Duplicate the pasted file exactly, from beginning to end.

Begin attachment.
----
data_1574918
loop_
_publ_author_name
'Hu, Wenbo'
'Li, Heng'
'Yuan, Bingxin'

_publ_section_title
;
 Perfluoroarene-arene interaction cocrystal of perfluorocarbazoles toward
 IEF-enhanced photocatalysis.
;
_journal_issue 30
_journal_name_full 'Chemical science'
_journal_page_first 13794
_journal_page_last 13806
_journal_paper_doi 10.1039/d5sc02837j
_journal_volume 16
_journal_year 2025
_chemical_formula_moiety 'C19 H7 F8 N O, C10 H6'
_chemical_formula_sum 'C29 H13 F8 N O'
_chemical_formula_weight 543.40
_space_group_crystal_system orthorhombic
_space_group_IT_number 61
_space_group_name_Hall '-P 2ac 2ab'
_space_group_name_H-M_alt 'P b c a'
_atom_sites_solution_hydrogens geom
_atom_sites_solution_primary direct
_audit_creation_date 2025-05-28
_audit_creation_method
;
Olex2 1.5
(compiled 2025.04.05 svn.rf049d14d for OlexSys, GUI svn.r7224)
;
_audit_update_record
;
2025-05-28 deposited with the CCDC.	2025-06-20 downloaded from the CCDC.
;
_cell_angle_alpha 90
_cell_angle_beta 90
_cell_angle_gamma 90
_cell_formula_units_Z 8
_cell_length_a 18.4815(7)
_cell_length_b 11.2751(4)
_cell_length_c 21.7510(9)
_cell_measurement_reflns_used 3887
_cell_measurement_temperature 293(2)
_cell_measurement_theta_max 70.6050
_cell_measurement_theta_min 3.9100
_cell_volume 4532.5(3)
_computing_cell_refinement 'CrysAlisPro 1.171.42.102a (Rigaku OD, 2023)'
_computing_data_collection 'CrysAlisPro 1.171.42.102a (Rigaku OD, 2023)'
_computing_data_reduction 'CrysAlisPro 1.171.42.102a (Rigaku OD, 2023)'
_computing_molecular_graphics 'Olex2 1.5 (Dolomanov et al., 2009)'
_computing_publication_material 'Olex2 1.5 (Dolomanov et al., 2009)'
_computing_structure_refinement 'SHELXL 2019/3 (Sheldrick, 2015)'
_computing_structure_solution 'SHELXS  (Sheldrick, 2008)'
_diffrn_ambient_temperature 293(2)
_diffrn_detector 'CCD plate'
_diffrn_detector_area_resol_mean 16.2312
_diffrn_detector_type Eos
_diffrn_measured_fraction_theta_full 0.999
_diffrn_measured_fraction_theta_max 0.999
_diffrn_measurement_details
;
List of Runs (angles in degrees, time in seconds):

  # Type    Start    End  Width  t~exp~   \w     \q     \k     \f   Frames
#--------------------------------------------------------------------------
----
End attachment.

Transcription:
data_1574918
loop_
_publ_author_name
'Hu, Wenbo'
'Li, Heng'
'Yuan, Bingxin'

_publ_section_title
;
 Perfluoroarene-arene interaction cocrystal of perfluorocarbazoles toward
 IEF-enhanced photocatalysis.
;
_journal_issue 30
_journal_name_full 'Chemical science'
_journal_page_first 13794
_journal_page_last 13806
_journal_paper_doi 10.1039/d5sc02837j
_journal_volume 16
_journal_year 2025
_chemical_formula_moiety 'C19 H7 F8 N O, C10 H6'
_chemical_formula_sum 'C29 H13 F8 N O'
_chemical_formula_weight 543.40
_space_group_crystal_system orthorhombic
_space_group_IT_number 61
_space_group_name_Hall '-P 2ac 2ab'
_space_group_name_H-M_alt 'P b c a'
_atom_sites_solution_hydrogens geom
_atom_sites_solution_primary direct
_audit_creation_date 2025-05-28
_audit_creation_method
;
Olex2 1.5
(compiled 2025.04.05 svn.rf049d14d for OlexSys, GUI svn.r7224)
;
_audit_update_record
;
2025-05-28 deposited with the CCDC.	2025-06-20 downloaded from the CCDC.
;
_cell_angle_alpha 90
_cell_angle_beta 90
_cell_angle_gamma 90
_cell_formula_units_Z 8
_cell_length_a 18.4815(7)
_cell_length_b 11.2751(4)
_cell_length_c 21.7510(9)
_cell_measurement_reflns_used 3887
_cell_measurement_temperature 293(2)
_cell_measurement_theta_max 70.6050
_cell_measurement_theta_min 3.9100
_cell_volume 4532.5(3)
_computing_cell_refinement 'CrysAlisPro 1.171.42.102a (Rigaku OD, 2023)'
_computing_data_collection 'CrysAlisPro 1.171.42.102a (Rigaku OD, 2023)'
_computing_data_reduction 'CrysAlisPro 1.171.42.102a (Rigaku OD, 2023)'
_computing_molecular_graphics 'Olex2 1.5 (Dolomanov et al., 2009)'
_computing_publication_material 'Olex2 1.5 (Dolomanov et al., 2009)'
_computing_structure_refinement 'SHELXL 2019/3 (Sheldrick, 2015)'
_computing_structure_solution 'SHELXS  (Sheldrick, 2008)'
_diffrn_ambient_temperature 293(2)
_diffrn_detector 'CCD plate'
_diffrn_detector_area_resol_mean 16.2312
_diffrn_detector_type Eos
_diffrn_measured_fraction_theta_full 0.999
_diffrn_measured_fraction_theta_max 0.999
_diffrn_measurement_details
;
List of Runs (angles in degrees, time in seconds):

  # Type    Start    End  Width  t~exp~   \w     \q     \k     \f   Frames
#--------------------------------------------------------------------------